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Research & Facilities

The newly established Ultrafast Nanophotonics group at the University of Paderborn focuses its research on optical properties of artificial material system. Modern nanotechnology opens the possibility to manipulate the arrangement and structure of natural materials down to the nanoscale comparable to the optical wavelength. This freedom allows a direct engineering of the optical material properties that can be utilized for a new class of photonic devices and applications.
The characterization of the optical properties of such material systems plays an important role for the further design and to proof principle concepts arising from new physical effects. Ultrafast spectroscopy is the key in order to understand the underlying processes in these materials that lead to the desired functionality.
In combination with strongly confined optical fields based on Plasmonic excitations these materials posses the potential for highly compact and ultrafast optical devices.

The availability of optical materials with user-defined optical properties that would fulfil perfectly the requirements of applications are highly desired in the photonics industry. The lack of such materials limits realization of optical devices. With the progress in nanofabrication technology we are now confronted with the ability to freely engineer artificial nanostructures down to a few nanometers well below the optical wavelength. Such materials, if designed properly, can exhibit completely new optical properties that are not available by any natural material. The best known example is…

Confining optical fields to extremely small volumes is one of the biggest challenge in order to miniaturize optical elements down to a chip level to be comparable in size with electronic elements like the transistor. Here, the excitation of electronic surface states on a metal-dielectric interface might open a new way for guiding light in extremely small volumes without losing the possibility of high speed operation. However, these electronic excitations, so-called Surface Plasmon Polaritons, are inherently lossy and signals can be transferred only over short distances. In our group we…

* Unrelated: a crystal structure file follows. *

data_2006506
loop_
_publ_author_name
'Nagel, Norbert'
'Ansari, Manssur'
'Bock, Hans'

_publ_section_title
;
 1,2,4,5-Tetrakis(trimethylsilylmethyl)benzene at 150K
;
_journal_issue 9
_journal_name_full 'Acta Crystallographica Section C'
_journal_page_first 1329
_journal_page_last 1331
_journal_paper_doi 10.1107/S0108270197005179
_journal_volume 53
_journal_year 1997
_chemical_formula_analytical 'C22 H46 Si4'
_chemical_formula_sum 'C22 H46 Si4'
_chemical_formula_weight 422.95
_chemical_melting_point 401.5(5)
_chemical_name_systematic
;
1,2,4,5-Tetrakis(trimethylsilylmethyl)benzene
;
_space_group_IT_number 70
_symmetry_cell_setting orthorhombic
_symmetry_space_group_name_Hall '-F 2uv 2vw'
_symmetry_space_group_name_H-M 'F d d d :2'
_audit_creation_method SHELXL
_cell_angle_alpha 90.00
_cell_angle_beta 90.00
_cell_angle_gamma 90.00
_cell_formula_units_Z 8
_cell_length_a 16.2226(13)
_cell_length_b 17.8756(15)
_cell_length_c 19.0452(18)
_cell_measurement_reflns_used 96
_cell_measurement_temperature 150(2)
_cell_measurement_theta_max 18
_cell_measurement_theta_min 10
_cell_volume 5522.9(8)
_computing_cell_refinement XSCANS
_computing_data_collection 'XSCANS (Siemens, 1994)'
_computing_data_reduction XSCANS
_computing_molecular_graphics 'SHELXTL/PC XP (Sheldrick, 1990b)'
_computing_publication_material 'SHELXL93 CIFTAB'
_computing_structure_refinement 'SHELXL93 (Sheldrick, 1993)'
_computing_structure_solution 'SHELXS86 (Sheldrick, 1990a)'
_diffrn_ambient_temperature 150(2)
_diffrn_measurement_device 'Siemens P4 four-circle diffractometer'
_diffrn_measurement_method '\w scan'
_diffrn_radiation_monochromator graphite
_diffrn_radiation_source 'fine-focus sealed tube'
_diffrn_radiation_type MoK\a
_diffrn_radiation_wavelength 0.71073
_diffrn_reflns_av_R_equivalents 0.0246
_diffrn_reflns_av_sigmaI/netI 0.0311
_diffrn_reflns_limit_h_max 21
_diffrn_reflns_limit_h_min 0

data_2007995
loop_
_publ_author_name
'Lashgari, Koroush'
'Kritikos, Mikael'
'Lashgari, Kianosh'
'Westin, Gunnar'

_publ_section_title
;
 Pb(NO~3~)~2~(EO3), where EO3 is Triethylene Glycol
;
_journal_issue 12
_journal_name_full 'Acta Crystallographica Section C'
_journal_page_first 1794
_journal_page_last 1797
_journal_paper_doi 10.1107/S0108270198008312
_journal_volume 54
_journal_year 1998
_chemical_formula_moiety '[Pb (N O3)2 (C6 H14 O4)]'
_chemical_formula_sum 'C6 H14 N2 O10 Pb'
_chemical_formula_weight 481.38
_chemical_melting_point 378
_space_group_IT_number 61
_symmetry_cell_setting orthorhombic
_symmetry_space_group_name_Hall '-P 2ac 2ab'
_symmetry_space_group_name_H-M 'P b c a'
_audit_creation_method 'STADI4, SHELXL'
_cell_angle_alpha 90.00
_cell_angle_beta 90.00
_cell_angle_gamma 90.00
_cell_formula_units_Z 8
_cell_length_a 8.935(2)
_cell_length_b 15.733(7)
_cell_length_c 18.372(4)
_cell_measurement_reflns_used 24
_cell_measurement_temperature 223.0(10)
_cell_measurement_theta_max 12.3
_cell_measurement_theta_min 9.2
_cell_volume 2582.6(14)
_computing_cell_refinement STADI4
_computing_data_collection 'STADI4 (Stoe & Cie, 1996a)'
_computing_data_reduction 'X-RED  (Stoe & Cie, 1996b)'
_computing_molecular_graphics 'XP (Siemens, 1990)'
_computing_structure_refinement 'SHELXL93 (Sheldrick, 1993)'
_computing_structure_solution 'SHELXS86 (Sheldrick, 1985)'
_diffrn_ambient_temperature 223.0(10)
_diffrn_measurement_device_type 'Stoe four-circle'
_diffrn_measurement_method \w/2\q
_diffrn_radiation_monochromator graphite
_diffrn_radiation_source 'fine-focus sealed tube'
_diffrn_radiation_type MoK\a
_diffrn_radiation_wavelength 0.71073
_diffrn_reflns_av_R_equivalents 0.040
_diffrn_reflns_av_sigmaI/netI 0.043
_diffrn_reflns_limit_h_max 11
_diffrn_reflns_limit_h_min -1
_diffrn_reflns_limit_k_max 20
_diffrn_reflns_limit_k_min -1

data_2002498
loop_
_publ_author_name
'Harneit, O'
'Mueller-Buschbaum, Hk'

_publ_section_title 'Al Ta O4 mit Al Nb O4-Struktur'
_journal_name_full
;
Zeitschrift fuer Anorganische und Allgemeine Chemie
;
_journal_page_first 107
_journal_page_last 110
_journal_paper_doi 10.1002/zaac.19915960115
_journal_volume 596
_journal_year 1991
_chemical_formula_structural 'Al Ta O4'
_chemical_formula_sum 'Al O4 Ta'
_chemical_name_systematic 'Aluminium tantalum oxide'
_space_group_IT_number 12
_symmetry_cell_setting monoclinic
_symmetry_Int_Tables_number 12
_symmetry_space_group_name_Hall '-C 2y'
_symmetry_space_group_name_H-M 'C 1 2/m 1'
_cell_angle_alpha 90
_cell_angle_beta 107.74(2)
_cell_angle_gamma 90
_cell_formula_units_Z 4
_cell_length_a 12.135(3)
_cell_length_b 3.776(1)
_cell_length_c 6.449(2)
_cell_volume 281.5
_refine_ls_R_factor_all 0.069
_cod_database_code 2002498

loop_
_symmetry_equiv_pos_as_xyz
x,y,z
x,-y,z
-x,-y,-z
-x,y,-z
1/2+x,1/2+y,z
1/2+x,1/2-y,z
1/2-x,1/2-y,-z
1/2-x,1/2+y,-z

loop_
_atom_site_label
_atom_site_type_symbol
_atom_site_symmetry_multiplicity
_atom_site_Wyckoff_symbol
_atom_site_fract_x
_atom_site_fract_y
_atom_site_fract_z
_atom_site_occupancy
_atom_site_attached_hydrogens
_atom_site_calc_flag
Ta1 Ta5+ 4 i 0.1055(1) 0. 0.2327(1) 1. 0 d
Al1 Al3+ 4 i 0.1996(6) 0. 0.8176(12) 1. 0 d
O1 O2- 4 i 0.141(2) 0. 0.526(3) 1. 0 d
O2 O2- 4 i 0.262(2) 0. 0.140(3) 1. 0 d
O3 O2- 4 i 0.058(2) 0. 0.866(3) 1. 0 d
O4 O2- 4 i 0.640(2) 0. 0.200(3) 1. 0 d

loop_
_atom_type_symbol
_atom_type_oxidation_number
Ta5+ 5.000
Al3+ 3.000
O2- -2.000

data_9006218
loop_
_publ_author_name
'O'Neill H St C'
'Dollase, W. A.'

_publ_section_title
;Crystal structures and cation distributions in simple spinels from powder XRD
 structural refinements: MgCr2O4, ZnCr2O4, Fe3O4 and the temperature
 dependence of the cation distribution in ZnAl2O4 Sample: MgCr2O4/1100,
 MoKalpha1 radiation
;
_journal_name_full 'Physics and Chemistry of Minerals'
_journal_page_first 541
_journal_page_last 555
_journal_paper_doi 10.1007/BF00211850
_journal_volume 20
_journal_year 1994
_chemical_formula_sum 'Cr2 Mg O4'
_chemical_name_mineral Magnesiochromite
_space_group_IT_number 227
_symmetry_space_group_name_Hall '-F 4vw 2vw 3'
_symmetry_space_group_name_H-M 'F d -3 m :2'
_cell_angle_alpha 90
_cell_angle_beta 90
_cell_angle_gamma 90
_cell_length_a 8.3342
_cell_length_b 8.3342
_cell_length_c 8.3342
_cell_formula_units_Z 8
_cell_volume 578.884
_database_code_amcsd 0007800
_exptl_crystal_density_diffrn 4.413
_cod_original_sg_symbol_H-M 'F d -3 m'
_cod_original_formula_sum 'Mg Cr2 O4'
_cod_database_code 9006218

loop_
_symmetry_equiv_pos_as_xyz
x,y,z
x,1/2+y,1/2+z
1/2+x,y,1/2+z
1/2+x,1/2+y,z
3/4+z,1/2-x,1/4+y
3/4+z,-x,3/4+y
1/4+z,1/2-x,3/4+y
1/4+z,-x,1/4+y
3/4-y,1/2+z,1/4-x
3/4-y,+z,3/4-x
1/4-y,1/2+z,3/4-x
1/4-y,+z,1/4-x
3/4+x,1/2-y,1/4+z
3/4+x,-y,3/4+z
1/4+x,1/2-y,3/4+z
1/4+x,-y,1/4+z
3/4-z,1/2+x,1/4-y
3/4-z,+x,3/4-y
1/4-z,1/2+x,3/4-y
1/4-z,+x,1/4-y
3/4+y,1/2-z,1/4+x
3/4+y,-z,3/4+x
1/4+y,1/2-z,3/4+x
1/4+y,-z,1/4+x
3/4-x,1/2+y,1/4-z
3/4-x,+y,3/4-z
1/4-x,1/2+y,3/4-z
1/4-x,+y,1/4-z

The availability of optical materials with user-defined optical properties that would fulfil perfectly the requirements of applications are highly desired in the photonics industry. The lack of such materials limits realization of optical devices. With the progress in nanofabrication technology we are now confronted with the ability to freely engineer artificial nanostructures down to a few nanometers well below the optical wavelength. Such materials, if designed properly, can exhibit completely new optical properties that are not available by any natural material. The best known example is…

Many optical applications require small and highly efficient optical light sources. In particular quantum optical and on-chip devices would greatly profit from ultrasmall sources. However, the efficiency of conventional light emitters is in general extremely poor. Our research activities in the field of ultrasmall light sources are therefore focused mainly on strategies of enhancing the emission efficiency by directly modifying the emission characteristic by plasmonic nanoantennas or by utilizing the strong confinement and large radiation enhancement of Surface Plasmon Polaritons to increase…

Head

Prof. Dr. Donat Josef As

Optoelectronic Semiconductors - Group III-Nitrides

Donat Josef As
Phone:
+49 5251 60-5838
Fax:
+49 5251 60-5843
Office:
P8.2.10

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